Finally, the BMW M2’s potential has been realised at eCoty. The new CS was a complete riot on Anglesey’s coastal circuit and the roads around it, our judges smitten with its charismatic powertrain, strong brakes and thuggish demeanor.
Its manual transmission and adherence to the classic BMW M recipe might appeal to nostalgia, but the M2 CS’s success so far has been underpinned by a superb breadth of ability and involvement. However, many great BMW M cars have often proved too divisive to really prosper in eCoty, will the M2 CS follow that trend?
So McLaren’s latest LT breezed through the track-focused element of this year’s test, but it’s how the 765LT appeals on road that will be it’s stern test. With similar issues to the Turbo S and Ferrari, its capability could so easily make it a sterile and uninvolving road car, just like that Pista in 2018.
Will the 765LT triumph like its two Long Tail predecessors, or has terminal velocity for McLaren been reached?
Lamborghini Huracan Evo RWD
The Lamborghini Huracan RWD is a model that wasn’t really expected to make it to this point. That’s because over its six years on sale it’s never really graduated beyond being an entertaining, if not particularly involving supercar. That is until now.
The Huracan Evo RWD genuinely feels like a sweet spot, honed and polished over its years into a stunning supercar, while only accentuating the quite incredible powertrain it’s always had in tow. It not only completely outshadowed its R8 RWD relative, it also more than lived up to its supercar chums from McLaren and Ferrari.
Ferrari F8 Tributo
Cynics might suggest that the F8 is nothing more than a refreshed 488 Pista that disappointed in 2018, but as our judges confirmed in Wales it’s far more than that. More comfortable, prettier, cheaper and thanks to the latest developments in the F8’s electronics more exploitable too, the familiar recipe has never been more complete.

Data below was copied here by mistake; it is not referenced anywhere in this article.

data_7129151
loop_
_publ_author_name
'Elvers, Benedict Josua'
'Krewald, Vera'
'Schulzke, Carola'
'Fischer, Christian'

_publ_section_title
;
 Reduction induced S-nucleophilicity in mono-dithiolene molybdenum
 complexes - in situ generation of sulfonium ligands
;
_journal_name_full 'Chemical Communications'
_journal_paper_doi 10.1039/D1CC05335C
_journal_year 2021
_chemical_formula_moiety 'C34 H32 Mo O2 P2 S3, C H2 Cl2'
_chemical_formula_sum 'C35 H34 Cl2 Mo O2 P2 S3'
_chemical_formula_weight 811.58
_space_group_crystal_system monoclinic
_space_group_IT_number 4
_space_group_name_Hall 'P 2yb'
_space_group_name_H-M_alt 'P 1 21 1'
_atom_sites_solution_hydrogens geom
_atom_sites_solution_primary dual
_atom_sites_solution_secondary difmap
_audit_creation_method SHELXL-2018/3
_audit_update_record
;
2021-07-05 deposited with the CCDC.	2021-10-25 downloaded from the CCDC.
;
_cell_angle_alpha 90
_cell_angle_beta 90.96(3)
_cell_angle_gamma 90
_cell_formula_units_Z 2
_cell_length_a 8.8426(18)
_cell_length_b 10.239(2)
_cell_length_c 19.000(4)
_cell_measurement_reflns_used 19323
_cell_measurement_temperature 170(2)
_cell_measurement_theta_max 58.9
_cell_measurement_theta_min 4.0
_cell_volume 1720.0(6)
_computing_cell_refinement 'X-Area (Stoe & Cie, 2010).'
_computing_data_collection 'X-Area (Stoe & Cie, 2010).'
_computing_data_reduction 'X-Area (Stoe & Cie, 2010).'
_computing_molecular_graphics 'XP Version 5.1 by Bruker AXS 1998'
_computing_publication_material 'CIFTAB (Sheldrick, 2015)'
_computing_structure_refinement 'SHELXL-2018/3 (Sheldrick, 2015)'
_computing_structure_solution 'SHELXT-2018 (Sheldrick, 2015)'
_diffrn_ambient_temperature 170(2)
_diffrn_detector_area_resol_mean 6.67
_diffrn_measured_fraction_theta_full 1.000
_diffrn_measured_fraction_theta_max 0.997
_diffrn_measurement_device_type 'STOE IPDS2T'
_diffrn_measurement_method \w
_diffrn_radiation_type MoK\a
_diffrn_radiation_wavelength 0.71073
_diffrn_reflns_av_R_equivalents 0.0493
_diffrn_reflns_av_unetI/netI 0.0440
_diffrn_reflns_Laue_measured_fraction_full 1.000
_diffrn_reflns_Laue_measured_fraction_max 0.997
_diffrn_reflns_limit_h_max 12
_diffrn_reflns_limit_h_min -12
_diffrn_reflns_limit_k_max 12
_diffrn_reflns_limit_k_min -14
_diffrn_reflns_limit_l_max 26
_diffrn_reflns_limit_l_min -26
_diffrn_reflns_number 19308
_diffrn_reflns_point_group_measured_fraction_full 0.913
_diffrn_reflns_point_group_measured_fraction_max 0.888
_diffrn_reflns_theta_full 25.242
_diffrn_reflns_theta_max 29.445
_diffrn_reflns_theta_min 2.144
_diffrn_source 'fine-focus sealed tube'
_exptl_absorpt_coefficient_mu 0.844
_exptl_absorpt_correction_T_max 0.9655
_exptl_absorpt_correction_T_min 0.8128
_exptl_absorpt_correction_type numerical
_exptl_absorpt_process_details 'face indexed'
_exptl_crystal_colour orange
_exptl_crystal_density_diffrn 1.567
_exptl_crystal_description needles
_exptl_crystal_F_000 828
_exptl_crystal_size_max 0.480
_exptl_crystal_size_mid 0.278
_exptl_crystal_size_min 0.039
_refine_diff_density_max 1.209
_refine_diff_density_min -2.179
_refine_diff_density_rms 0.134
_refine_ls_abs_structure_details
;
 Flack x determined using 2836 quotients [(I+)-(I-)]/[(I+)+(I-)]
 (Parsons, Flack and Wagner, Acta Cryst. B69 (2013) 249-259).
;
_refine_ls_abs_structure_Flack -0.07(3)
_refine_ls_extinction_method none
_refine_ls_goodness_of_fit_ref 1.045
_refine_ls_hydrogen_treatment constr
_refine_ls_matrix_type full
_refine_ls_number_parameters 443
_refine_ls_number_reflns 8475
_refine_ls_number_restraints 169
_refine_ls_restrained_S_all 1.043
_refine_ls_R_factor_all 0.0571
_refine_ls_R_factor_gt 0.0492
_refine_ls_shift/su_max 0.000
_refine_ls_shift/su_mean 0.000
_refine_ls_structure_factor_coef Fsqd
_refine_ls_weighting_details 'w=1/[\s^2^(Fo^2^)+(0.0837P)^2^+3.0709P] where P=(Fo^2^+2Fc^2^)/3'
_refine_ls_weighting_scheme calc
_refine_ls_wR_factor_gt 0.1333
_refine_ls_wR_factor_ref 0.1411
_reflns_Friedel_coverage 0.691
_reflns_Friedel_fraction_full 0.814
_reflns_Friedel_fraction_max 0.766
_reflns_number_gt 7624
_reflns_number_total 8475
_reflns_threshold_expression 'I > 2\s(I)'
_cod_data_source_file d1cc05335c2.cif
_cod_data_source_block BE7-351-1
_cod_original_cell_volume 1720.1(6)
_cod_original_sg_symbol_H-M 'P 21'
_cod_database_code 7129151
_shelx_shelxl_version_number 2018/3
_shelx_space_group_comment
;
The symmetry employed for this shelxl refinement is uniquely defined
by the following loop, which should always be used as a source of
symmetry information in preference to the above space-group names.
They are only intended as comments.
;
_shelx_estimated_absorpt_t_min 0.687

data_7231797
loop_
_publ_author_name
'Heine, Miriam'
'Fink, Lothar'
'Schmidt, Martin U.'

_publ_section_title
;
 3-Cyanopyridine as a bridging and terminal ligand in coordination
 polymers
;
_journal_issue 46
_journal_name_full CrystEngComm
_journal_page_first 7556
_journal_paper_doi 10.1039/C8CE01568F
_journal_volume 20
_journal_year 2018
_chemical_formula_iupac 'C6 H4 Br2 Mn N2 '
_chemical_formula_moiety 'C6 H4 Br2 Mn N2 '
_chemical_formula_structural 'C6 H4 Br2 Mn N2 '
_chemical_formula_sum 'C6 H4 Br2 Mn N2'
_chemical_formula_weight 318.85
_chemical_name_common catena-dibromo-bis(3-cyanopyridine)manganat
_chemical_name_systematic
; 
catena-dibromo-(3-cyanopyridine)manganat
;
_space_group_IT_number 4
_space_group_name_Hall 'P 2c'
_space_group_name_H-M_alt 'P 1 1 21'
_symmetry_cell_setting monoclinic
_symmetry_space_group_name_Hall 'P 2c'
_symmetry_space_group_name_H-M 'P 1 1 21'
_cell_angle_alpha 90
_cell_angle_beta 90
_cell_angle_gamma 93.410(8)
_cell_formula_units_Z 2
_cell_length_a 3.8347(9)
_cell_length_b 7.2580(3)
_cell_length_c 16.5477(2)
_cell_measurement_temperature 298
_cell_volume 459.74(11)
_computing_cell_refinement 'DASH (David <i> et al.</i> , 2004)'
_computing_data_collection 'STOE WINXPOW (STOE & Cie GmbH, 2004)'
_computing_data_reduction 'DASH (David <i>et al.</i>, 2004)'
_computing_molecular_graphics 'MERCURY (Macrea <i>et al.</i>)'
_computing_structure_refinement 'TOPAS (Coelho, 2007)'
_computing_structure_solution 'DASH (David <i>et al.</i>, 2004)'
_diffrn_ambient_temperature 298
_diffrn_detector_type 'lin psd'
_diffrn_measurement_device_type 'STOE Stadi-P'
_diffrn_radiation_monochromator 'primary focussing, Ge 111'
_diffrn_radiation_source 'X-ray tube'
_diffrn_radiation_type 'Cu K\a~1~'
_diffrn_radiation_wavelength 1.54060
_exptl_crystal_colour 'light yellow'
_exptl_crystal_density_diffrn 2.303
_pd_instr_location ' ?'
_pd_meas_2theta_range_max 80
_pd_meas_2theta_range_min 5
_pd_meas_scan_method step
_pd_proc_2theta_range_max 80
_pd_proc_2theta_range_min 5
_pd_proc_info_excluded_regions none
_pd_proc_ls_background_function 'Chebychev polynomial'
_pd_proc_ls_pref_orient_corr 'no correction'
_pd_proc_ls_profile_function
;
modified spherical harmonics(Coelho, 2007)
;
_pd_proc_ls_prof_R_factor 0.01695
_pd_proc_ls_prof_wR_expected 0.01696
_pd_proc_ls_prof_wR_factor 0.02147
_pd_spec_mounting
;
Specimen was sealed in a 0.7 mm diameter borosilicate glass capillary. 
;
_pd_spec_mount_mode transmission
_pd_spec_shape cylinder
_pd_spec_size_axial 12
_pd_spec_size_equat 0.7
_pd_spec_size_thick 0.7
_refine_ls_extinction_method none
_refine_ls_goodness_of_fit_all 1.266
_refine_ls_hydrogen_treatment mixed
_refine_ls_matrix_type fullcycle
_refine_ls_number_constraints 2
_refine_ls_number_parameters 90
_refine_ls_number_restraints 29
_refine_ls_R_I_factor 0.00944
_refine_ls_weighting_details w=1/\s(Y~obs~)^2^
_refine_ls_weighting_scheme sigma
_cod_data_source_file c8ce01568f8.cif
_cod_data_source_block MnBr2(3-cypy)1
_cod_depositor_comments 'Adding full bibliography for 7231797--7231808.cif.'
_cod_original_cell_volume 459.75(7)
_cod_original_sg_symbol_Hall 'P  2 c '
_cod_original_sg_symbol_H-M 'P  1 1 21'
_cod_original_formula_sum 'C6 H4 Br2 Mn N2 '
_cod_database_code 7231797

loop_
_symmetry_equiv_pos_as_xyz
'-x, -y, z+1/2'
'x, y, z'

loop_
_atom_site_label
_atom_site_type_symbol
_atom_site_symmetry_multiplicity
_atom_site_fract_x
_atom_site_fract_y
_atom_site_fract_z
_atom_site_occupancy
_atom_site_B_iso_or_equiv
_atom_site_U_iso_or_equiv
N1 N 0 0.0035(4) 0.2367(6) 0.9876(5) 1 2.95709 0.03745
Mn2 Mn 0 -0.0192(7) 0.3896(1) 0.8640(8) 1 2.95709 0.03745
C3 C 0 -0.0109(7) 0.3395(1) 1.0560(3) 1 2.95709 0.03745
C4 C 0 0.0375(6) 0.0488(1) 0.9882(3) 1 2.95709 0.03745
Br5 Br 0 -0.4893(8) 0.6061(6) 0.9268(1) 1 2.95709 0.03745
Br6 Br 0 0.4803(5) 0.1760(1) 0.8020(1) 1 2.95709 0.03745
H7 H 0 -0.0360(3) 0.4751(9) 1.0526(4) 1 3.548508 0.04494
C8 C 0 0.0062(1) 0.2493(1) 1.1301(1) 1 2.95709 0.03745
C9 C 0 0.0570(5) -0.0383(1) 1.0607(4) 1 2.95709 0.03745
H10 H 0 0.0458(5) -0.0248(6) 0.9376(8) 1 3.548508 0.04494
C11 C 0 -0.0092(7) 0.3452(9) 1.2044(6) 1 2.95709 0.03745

With this added layer of involvement, it makes the F8 a more exploitable and therefore interactive supercar than the Pista ever was, making it the strongest eCoty contender for Ferrari since its eCoty-winning Speciale.
Porsche 911 Turbo S
So the Turbo’s also made it through, but like the GTS it wasn’t such a clear-cut case. The 911 Turbo S has never been faster or more capable, but so too have the speeds required to enjoy it been so of the scale.
Still, as the best 911 Turbo in a generation, and the best 992-generation 911 yet, its inclusion this year comes with its own pressure - pressure to finally deliver on all that Porsche has been promising for its latest generation 911.
Make sure to tune into ITV4 on Wednesday 23 December at 8pm for part two of our evo Car of the Year special where the overall 2020 victor will be revealed
evo Car of the Year – best of the rest
Ariel Nomad R